It’s wrong to backpedal on nonnuclear principles


The prime minister’s advisory panel on national security has recommended a reconsideration of Japan’s adherence to the so-called three nonnuclear principles. The panel specifically urged that the third principle, the prohibition on the introduction of nuclear weapons into Japan (which forbids not only the stationing of weapons in Japan, but even the transit of weapons through Japan), be relaxed in order to permit the U.S. greater freedom in deploying nuclear weapons in Japanese territory.

This is a bad idea for many reasons, but for one it would be inconsistent with the Constitution.

As is well known, Article 9, paragraph 1 of the Constitution renounces war and the threat or use of force as sovereign rights of the nation, while paragraph two prohibits the maintenance of armed forces or other war potential, and denies to Japan the right of belligerency. The long established official understanding of paragraph 1 is that Japan can only use the minimum military force necessary for its individual self-defense. It cannot use or threaten the use of armed force for collective self-defense, or for U.N. collective security operations.

Even this understanding, long embraced by successive governments, the courts, and the Cabinet Legislation Bureau, is a strained interpretation of a clause that clearly prohibits those uses of force that remain sovereign rights under international law — which are limited to individual and collective self-defense, and collective security operations. But the proposed changes to the nonnuclear principles would violate Article 9 under even the official interpretation.

The three nonnuclear principles were articulated by the government of Prime Minister Sato in 1967, and formally adopted in a Diet Resolution. Japan went on to sign the Nuclear Nonproliferation Treaty in 1970 and ratified it in 1976. The nonnuclear principles caught the imagination of the Japanese people and quickly became powerful elements of the broader pacifist identity associated with the constitution. As the only victim of nuclear weapons, this stance also made Japan a powerful symbol for the nonproliferation movement. Sato won the Nobel Peace Prize for his efforts.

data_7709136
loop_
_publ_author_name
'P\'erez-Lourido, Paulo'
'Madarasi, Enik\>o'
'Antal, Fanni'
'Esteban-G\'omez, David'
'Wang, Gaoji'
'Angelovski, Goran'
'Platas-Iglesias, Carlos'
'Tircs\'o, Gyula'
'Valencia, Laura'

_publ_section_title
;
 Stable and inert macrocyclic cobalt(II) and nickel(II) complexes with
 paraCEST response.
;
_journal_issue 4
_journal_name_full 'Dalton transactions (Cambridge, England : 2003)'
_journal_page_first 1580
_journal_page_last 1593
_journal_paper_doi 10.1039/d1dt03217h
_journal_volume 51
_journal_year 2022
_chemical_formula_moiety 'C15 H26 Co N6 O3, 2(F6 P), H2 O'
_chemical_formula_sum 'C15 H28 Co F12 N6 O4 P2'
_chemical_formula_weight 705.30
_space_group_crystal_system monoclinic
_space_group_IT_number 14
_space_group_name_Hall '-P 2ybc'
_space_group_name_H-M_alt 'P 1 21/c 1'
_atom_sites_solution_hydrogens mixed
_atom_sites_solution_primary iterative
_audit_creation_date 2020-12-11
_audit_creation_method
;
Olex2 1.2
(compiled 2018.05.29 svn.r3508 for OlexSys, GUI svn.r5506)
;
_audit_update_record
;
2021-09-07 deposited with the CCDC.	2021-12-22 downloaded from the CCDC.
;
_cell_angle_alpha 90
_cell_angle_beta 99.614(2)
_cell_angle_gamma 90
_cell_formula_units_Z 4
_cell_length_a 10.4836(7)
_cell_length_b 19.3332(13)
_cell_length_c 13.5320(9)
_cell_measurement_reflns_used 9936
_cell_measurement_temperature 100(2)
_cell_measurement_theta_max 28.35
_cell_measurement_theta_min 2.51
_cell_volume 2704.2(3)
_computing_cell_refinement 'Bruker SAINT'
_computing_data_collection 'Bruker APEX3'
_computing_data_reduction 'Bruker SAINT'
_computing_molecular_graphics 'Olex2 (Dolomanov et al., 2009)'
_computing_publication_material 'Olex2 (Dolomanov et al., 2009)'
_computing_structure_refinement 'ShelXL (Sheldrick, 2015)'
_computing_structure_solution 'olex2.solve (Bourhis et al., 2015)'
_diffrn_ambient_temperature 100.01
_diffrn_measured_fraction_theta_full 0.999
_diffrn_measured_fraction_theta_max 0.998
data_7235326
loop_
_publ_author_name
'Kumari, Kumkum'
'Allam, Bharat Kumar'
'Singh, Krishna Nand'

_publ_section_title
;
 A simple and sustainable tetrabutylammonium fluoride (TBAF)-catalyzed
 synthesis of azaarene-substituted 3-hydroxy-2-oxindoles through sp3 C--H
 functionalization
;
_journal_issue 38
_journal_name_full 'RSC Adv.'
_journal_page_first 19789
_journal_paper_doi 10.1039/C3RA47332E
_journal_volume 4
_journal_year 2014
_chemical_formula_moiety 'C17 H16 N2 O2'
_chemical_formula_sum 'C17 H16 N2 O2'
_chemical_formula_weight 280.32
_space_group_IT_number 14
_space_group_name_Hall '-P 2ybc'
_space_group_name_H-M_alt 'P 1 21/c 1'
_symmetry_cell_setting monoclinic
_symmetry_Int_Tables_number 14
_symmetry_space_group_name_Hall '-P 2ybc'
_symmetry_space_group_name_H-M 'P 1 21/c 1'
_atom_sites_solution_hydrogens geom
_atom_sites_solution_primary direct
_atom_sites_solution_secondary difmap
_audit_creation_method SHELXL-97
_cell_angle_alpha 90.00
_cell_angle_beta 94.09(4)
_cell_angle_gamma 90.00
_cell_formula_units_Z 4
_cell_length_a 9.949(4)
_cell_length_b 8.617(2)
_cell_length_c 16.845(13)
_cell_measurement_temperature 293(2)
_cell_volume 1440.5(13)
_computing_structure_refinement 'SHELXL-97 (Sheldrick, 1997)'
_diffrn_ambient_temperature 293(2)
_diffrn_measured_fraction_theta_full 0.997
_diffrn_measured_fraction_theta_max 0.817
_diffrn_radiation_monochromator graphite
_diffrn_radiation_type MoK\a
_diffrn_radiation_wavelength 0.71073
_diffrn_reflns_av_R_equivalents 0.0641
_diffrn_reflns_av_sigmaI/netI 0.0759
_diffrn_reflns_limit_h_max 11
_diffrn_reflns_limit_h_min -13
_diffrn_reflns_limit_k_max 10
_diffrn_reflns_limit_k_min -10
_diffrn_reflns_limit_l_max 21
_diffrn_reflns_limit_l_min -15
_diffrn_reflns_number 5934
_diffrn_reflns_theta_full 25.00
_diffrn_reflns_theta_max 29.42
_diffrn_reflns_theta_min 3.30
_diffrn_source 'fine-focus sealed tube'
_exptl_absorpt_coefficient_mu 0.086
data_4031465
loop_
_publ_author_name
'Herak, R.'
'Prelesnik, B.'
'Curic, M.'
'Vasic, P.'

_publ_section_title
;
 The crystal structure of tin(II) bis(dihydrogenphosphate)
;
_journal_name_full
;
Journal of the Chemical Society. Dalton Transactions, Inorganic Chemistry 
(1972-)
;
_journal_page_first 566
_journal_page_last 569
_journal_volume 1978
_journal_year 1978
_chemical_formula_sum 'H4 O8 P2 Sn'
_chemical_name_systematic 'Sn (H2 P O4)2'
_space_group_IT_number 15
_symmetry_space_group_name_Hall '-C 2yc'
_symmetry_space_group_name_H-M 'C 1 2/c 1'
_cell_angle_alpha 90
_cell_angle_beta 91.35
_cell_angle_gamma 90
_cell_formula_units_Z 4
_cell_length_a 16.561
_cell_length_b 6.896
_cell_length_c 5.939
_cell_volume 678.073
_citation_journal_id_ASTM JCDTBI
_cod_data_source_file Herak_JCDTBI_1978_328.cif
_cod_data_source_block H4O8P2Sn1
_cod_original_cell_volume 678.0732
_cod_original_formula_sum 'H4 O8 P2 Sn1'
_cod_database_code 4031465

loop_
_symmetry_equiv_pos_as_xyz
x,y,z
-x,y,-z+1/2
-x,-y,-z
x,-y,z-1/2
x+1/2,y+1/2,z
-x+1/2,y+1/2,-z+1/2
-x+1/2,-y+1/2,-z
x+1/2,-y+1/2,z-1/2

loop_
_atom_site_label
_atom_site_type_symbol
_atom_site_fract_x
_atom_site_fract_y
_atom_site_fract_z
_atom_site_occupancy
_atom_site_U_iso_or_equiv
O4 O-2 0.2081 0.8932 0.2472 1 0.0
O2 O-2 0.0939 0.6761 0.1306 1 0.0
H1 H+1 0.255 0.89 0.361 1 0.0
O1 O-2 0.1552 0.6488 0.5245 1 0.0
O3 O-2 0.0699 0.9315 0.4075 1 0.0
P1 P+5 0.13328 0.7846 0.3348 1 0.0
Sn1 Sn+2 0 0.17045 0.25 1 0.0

Of course, reality is always more complicated and messy. Sato had in fact sanctioned a study to determine whether Japan should develop a nuclear weapons program. Only after deciding against it did he articulate the nonnuclear principles. Moreover, in 1969 he then entered into a secret agreement with U.S. President Richard Nixon and U.S. Secretary of State Kissinger to permit the stationing of nuclear weapons in Okinawa (then still under American control) in the event of a crisis.

Recently discovered evidence confirms that a secret agreement has also existed from even earlier, permitting American forces to “introduce” nuclear weapons into Japan itself without prior consultation, in clear violation of the third nonnuclear principle. The advisory panel actually argues that since the practice has been going on secretly, it should simply be formalized, and the principle prohibiting it abandoned.

That is absurd. When someone betrays an agreement or violates a compact, the response is not to formalize and perpetuate the breach, but to take measures to ensure that the violation cannot continue.

Which brings us back to the Constitution. Leaving aside the suspicion that the panel is also obliquely suggesting that Japan should consider developing its own nuclear weapons (a suggestion that has been advanced by politicians several times recently), even the presence of U.S. nuclear weapons in Japan would likely constitute a violation of Article 9.